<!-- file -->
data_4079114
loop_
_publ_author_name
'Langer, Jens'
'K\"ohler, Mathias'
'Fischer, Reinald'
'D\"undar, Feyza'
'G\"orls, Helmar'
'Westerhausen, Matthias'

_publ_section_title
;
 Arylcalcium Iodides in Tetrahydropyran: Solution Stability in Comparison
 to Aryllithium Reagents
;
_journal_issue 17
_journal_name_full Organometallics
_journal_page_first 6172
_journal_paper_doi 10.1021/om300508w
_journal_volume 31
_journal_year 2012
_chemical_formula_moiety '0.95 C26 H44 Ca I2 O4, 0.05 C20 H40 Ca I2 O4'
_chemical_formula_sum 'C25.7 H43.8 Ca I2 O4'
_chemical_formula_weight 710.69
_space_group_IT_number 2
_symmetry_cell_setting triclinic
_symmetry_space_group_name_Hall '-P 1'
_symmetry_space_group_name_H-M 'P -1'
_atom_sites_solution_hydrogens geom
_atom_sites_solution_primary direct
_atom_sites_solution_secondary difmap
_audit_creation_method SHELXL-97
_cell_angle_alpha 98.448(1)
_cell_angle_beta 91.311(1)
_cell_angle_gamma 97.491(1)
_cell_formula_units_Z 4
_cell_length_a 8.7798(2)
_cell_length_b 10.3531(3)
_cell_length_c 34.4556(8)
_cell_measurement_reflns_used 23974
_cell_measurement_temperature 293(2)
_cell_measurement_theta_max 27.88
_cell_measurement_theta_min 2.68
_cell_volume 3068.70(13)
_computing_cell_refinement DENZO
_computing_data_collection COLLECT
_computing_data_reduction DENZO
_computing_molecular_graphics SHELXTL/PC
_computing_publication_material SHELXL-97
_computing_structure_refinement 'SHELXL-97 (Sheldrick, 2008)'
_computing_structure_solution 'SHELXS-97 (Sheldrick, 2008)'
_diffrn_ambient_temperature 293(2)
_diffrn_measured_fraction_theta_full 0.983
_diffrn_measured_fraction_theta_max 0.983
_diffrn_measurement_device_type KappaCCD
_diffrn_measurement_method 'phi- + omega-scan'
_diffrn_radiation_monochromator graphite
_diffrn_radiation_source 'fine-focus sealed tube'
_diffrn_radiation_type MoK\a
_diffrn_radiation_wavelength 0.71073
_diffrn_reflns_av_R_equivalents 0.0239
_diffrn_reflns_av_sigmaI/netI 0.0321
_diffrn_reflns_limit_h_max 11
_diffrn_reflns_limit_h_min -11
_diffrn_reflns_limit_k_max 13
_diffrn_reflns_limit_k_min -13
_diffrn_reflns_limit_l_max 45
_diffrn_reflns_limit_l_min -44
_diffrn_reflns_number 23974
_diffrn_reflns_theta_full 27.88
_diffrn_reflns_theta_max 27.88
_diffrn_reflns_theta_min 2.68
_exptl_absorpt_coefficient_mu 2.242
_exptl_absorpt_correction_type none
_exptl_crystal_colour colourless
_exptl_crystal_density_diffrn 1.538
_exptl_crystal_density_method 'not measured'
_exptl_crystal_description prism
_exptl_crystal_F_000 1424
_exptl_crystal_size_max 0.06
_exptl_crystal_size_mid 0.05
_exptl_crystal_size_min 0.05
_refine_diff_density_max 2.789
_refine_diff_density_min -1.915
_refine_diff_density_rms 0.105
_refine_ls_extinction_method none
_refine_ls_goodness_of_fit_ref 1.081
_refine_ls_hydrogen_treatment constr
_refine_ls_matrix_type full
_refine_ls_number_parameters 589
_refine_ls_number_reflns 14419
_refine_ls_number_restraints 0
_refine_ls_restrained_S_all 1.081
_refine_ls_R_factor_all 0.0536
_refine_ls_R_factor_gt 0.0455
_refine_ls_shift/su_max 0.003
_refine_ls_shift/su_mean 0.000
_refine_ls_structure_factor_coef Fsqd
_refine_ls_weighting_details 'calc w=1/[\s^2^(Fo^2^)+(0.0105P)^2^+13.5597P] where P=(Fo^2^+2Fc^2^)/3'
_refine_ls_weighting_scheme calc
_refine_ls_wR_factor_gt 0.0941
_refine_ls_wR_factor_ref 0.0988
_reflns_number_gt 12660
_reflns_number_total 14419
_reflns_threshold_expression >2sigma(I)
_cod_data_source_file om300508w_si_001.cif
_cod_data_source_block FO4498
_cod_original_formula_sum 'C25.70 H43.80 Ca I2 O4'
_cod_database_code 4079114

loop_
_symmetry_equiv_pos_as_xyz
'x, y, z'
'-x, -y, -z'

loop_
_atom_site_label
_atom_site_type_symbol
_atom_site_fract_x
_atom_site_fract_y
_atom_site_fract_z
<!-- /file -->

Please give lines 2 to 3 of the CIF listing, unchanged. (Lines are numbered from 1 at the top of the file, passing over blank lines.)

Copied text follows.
loop_
_publ_author_name